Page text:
H x W x D (Each frame): 32 1/8 × 26 × 2 3/8 in. (81.6 × 66 × 6 cm)
Detroit, Wayne County, Michigan, United States, North and Central America
Rashaun Rucker is best known for his work dealing with Black male identity and social conditioning. In his Psychological Redlining series, he merges portraits of African American men with images of rock pigeons. Rock pigeons are generally viewed as urban, unclean nuisances. Rucker asserts that people perceive Black men much the same way—essentially pigeonholing them psychologically into a space where they don’t belong. The red cages framing each portrait relates to redlining, a systemic real estate policy demarcating communities of color by red lines on a map to limit access to home loans, insurance, and even grocery stores. Rucker says he created these images to “communicate why we as Black men often don’t fly, even though we have the ability to go far and beyond our circumstance.”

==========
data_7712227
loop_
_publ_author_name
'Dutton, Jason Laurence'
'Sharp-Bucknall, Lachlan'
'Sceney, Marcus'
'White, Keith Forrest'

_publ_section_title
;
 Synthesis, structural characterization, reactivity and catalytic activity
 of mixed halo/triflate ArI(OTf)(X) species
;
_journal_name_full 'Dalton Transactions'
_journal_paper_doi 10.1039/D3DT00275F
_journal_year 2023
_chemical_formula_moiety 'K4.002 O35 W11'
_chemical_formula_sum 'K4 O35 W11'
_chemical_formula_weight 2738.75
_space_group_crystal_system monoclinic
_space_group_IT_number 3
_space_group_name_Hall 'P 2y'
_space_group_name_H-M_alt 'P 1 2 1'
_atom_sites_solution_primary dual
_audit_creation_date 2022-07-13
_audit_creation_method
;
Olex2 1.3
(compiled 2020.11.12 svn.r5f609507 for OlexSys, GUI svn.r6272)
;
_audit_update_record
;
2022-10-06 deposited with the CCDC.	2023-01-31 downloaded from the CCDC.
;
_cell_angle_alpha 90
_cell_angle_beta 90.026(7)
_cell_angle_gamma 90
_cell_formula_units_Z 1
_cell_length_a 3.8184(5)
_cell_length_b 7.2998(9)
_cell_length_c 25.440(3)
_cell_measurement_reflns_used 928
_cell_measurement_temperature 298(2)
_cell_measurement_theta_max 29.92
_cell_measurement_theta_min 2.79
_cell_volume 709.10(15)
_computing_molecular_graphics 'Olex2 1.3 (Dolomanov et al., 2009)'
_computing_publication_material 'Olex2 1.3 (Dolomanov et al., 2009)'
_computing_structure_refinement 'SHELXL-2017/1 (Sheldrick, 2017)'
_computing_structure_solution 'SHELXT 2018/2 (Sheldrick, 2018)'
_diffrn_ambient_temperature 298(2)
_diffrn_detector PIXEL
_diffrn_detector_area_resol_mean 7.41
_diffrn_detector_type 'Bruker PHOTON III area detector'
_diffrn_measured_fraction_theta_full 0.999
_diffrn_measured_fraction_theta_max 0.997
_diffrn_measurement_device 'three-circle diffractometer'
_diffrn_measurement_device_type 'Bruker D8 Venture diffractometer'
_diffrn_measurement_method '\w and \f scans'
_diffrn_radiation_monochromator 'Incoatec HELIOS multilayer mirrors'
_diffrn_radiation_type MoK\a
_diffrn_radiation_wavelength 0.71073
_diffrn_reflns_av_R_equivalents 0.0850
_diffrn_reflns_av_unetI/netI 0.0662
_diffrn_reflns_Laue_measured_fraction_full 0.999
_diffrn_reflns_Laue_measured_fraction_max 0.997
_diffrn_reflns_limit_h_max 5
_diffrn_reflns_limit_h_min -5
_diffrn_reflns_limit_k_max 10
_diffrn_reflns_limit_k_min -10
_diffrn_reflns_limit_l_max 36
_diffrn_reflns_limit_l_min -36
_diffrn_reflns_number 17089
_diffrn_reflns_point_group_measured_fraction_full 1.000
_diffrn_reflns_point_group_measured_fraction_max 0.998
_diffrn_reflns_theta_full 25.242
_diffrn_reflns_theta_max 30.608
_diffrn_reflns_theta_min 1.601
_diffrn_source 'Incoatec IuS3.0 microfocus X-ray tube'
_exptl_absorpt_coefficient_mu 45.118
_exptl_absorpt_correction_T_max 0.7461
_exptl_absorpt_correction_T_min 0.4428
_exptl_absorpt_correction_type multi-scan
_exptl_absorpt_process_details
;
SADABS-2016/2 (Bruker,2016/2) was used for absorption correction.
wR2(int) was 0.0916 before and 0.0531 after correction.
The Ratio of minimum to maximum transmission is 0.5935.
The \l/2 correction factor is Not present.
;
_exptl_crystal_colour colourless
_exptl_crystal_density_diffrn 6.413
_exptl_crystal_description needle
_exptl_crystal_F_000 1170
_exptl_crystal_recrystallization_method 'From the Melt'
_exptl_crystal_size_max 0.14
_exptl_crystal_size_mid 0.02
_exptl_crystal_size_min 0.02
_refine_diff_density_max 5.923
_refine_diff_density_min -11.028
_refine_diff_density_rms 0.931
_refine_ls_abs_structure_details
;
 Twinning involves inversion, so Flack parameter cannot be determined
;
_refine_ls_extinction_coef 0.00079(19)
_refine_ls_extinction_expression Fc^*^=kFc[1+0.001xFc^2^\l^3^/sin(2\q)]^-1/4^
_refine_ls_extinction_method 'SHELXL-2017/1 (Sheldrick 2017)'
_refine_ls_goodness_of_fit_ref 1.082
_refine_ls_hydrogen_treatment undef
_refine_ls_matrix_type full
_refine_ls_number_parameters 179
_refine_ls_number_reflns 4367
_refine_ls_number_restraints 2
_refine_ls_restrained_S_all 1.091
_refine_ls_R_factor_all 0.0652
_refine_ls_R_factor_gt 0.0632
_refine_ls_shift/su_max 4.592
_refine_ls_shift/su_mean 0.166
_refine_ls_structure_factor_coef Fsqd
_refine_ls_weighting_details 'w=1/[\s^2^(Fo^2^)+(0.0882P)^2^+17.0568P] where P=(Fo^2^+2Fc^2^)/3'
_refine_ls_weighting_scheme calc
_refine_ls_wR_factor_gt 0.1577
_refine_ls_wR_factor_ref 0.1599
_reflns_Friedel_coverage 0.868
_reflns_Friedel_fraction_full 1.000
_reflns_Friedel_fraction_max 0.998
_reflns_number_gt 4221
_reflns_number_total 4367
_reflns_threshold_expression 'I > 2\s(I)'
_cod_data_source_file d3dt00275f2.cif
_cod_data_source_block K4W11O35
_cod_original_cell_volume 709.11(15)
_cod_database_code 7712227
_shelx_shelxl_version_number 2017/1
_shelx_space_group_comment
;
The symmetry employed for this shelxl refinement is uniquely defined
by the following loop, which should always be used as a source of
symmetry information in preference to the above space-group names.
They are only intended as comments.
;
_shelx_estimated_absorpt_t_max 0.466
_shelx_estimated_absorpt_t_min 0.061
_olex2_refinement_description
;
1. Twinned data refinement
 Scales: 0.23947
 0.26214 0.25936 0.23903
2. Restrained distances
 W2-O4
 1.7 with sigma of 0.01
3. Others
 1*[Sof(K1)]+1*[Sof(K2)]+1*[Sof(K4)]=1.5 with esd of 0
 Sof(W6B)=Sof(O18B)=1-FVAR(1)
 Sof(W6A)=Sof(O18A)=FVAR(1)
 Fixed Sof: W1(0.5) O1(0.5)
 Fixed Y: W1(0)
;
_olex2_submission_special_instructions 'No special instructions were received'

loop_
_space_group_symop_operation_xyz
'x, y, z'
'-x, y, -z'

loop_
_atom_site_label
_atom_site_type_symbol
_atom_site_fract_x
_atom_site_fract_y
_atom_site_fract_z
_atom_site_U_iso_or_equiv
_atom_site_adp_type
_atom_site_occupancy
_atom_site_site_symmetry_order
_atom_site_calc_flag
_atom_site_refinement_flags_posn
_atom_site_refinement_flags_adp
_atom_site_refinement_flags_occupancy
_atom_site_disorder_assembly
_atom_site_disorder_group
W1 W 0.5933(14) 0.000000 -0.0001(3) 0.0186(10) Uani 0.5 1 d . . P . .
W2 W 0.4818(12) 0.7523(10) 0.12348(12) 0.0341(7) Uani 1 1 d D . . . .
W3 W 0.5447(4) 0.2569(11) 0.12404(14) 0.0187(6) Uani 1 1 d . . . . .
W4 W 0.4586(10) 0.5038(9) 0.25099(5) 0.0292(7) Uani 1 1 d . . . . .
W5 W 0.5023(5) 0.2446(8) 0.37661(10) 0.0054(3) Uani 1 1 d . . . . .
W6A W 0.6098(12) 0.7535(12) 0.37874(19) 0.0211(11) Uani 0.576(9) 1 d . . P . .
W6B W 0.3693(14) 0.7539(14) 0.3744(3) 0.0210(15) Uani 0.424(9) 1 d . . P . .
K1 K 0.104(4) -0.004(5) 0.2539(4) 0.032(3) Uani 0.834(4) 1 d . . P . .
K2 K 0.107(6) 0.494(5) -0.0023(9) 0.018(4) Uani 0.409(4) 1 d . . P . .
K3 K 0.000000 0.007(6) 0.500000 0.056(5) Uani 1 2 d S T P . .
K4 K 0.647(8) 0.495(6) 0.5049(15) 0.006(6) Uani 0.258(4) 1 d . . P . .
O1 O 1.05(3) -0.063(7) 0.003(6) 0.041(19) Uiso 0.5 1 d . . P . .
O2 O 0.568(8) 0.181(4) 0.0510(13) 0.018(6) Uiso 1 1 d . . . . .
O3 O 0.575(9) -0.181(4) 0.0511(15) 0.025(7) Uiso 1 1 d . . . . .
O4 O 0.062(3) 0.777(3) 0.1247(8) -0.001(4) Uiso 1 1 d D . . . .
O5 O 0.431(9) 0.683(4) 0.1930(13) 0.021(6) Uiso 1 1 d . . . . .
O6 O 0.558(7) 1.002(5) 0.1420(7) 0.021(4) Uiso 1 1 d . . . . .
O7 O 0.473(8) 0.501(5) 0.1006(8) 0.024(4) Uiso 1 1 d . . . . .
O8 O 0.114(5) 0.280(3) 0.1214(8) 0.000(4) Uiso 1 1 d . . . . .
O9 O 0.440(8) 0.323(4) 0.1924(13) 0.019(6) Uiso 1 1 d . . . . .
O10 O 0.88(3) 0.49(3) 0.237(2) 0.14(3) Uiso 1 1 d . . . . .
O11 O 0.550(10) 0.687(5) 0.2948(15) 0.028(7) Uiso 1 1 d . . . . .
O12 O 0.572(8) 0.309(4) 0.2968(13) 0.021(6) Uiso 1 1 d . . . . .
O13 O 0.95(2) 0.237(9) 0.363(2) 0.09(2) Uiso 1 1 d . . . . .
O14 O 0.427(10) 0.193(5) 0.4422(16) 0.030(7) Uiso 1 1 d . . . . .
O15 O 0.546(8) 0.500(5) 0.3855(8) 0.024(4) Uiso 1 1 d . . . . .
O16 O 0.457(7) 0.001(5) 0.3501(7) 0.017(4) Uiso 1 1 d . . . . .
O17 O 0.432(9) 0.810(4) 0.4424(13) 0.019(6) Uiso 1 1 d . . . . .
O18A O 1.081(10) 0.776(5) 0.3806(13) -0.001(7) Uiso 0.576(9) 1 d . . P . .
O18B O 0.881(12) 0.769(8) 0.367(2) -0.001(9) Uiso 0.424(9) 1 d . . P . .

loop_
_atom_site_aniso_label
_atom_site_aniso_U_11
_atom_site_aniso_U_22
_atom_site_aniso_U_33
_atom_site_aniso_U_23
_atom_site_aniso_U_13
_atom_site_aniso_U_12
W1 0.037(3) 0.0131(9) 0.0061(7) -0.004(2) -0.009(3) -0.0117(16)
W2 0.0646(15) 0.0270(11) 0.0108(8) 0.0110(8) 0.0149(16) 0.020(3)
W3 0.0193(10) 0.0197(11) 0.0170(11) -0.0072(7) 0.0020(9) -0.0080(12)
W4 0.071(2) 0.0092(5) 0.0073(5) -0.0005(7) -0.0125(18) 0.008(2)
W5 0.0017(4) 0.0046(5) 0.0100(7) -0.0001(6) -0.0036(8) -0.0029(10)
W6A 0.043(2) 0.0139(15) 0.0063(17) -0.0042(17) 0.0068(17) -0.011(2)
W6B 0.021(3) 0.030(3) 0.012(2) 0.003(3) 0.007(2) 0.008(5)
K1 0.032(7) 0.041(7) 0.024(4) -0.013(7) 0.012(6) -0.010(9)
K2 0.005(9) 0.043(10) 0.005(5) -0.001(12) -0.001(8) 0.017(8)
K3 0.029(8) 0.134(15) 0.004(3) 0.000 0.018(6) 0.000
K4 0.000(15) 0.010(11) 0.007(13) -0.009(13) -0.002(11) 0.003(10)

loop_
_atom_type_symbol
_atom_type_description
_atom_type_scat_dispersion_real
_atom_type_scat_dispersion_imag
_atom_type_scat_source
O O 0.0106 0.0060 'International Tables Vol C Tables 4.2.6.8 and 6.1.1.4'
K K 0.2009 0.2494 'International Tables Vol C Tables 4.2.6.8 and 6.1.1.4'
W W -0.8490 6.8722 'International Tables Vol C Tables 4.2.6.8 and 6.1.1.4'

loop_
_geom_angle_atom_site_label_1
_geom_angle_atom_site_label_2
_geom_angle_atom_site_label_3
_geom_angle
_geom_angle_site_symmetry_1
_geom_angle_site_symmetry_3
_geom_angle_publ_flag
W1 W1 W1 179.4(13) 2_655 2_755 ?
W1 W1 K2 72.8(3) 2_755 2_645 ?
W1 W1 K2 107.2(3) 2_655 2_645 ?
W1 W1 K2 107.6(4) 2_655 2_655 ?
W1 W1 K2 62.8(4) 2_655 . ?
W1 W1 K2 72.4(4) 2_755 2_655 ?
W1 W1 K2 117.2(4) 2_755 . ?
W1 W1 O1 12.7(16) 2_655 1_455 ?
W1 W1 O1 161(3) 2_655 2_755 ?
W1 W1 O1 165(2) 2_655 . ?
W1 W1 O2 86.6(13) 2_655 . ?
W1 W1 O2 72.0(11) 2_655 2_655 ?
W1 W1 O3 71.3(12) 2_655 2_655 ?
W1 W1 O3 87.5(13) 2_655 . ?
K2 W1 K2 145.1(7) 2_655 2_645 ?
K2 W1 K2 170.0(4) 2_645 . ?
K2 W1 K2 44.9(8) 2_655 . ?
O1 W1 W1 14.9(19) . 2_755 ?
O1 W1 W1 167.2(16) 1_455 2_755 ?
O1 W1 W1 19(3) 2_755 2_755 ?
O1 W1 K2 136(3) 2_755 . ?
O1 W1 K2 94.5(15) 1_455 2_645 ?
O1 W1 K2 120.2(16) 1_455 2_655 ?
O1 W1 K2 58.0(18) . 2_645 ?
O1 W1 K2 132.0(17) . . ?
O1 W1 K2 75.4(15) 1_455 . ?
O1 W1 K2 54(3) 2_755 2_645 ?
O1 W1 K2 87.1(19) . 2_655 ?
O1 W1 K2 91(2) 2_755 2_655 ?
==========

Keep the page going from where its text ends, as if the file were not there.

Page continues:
This is a mixed media portrait of a man with a pigeon emerging from the top of his head, framed within a red frame in the shape of a birdcage. The graphite portrait shows the man from the neck up. His head is in a quarter-turn profile to the left. He has a slight beard along his jawline and a mustache along his upper lip. The bird emerging from the crown of his head is shown from the chest up. It is in profile to the viewer, facing the left. The man’s gaze is cast slightly downwards. The portrait is enclosed in a frame of red paint creating a birdcage with a rounded top. The two sides consist of thin red lines while the bottom is a wide red line. The top of the “cage” is a dome created by numerous narrow red lines that come together at the center top. At the top is a flattened round finial with a red knob at the top. The artist's signature "Ruck" appears along the man's neck.